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Infrared observations by Juno/JIRAM reveal local surface composition on Ganymede

Presentation #504.03 in the session Galilean Satellites: Scratching the Surface (Oral Presentation)

Published onOct 23, 2023
Infrared observations by Juno/JIRAM reveal local surface composition on Ganymede

Since its orbital insertion at Jupiter, the Jovian InfraRed Auroral Mapper (JIRAM) onboard the NASA Juno spacecraft has observed Ganymede over 5500 times, both with its infrared imaging subsystem and with its slit spectrometer sensitive to the 2-5 µm spectral range.

Ganymede, the largest natural satellite of Jupiter and of our Solar System, shows dark geological provinces, indicative of an older age, alternating with brighter and younger terrains. This geological diversity is accompanied by a difference in surface composition. Previous observations obtained by both NASA’s Galileo spacecraft and ground-based telescopes have revealed the presence of both water ice and non-ice material indicative of endogenous compounds, exogenous compounds, or a combination thereof. Juno was designed above all for the study of Jupiter, but in recent years the natural evolution of its orbit has allowed close encounters with some of the Galilean satellites. On June 7, 2021, Juno flew over Ganymede from a minimum altitude of just over 1000 km, obtaining pixel resolution values <1 km. The infrared spectra returned by JIRAM at low northern latitudes and in the sub-Jovian hemisphere made it possible to discriminate the spectral signatures of several chemical compounds including organics, some of which are only observable at a local scale. We discuss these results, and emphasize the correlation with specific geological features, suggesting that the composition observed by JIRAM in the explored region is predominantly endogenous, possibly resulting from underground brine extrusion, and relatively unaffected by substantial exogenous effects.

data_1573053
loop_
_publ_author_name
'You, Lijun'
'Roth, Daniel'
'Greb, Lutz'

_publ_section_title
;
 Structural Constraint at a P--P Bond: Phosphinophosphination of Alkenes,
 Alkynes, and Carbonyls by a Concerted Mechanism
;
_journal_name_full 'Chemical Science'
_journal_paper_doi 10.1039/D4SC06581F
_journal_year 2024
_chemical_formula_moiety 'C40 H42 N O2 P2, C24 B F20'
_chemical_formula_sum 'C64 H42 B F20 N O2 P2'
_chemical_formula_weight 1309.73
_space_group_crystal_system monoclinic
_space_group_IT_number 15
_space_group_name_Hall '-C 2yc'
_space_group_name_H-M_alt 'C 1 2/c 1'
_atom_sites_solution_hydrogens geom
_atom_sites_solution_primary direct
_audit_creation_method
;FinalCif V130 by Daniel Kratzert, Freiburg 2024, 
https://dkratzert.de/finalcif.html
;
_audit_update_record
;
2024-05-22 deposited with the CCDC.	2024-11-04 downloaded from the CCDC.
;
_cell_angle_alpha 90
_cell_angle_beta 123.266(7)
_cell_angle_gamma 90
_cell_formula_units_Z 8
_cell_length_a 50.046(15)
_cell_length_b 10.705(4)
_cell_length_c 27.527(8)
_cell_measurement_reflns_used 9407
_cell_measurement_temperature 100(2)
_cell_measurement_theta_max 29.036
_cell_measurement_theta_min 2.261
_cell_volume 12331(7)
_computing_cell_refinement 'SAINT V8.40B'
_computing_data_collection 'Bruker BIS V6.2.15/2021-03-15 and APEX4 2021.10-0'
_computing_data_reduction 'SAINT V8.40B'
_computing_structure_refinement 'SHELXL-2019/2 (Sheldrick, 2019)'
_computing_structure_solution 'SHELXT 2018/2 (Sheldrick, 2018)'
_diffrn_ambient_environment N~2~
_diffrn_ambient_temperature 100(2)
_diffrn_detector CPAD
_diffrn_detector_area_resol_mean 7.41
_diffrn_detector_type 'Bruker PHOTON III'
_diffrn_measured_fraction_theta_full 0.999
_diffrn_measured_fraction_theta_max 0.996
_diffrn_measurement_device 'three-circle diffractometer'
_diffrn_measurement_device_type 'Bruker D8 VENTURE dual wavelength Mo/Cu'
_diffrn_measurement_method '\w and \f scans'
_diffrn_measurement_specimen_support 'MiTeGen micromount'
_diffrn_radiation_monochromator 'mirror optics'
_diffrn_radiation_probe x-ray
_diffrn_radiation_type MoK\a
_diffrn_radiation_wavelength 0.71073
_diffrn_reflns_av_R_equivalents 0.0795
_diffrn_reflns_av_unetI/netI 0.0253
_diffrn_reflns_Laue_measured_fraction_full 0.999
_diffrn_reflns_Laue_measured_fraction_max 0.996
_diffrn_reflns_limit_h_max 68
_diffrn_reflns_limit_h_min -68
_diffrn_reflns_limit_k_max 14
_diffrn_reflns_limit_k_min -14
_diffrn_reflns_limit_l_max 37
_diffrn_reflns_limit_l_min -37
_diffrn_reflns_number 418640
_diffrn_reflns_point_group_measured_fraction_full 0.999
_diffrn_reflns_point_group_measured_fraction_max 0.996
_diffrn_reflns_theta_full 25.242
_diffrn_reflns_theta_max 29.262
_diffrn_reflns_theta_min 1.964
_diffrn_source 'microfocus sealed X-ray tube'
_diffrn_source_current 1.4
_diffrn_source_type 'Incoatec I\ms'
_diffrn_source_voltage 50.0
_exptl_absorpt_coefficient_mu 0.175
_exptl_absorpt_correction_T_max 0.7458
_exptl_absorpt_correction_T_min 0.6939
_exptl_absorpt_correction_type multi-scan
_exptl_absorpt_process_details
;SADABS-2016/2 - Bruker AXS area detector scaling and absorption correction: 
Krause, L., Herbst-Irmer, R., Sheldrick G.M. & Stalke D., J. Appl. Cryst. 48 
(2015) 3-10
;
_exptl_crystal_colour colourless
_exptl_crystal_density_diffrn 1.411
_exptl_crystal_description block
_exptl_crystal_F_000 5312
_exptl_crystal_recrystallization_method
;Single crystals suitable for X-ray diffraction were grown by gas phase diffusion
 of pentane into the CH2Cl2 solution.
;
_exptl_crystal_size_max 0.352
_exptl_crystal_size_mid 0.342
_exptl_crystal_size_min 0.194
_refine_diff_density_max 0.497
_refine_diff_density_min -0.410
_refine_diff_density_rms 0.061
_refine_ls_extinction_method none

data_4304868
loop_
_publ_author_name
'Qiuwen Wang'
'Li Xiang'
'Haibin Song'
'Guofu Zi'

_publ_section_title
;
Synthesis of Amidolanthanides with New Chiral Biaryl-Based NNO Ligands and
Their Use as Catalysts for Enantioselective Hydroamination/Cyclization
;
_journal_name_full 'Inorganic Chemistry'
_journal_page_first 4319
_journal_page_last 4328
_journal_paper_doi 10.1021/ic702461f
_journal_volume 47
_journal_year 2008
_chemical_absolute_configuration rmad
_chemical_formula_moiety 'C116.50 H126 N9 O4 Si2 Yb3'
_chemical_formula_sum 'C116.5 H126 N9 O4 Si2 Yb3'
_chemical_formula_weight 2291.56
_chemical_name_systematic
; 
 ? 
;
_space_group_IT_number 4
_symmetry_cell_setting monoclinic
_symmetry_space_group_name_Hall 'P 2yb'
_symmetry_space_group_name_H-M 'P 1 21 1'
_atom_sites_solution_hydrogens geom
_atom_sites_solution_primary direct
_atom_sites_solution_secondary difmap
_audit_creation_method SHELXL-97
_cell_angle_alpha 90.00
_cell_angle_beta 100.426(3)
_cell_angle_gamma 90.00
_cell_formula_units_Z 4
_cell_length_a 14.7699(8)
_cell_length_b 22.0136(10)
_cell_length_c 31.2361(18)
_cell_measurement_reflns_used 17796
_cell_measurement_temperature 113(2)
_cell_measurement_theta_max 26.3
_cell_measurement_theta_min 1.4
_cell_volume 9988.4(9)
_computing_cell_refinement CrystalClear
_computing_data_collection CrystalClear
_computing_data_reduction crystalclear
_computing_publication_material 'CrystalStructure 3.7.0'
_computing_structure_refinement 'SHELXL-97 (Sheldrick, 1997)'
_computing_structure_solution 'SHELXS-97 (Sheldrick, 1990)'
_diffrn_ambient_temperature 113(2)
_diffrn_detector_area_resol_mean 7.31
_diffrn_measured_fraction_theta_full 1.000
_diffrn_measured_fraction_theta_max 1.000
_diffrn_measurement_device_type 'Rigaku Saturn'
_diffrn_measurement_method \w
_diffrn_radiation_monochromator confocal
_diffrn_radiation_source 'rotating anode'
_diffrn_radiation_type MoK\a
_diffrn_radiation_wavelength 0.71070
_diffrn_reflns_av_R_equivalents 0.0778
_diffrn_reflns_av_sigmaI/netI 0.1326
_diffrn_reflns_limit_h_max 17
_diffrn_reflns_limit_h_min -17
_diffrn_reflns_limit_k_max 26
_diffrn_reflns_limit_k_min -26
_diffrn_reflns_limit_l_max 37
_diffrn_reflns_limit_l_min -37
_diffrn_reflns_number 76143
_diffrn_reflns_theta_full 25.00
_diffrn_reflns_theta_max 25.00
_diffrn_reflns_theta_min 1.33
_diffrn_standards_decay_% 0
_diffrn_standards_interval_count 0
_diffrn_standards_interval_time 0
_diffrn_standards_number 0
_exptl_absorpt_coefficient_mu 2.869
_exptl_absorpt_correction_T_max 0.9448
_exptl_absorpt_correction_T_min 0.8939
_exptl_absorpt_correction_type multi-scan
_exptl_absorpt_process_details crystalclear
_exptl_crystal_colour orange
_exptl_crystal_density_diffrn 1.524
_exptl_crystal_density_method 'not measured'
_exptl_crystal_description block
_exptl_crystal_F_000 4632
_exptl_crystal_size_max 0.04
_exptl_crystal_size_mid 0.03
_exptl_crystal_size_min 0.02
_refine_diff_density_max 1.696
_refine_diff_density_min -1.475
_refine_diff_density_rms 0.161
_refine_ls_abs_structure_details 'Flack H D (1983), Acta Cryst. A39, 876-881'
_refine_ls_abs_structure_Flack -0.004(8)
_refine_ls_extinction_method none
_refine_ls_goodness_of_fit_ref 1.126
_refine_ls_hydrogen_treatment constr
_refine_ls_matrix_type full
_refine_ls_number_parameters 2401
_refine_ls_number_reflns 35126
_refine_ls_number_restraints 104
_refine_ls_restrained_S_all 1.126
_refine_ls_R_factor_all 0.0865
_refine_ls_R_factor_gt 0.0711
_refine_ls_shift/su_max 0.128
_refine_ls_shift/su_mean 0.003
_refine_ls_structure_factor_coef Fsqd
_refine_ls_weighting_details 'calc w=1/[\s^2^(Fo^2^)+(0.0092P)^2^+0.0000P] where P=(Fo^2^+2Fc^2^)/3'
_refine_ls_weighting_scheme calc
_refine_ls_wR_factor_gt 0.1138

These results are key in preparation for future measurements to be returned by ESA’s JUICE mission, which aims to achieve global coverage of Ganymede in the 2030s.


JIRAM is funded by the Italian Space Agency (ASI), ASI‐INAF contract n. 2016‐23‐H.0 plus addendum n. 2016-23-H.2-2021. The JIRAM instrument was built by Selex ES, under the leadership of the Italian National Institute for Astrophysics, Institute for Space Astrophysics and Planetology (INAF‐IAPS), Rome, Italy. JIRAM is operated by INAF‐IAPS, Rome, Italy. Support of the Juno Science and Operations Teams is gratefully acknowledged.

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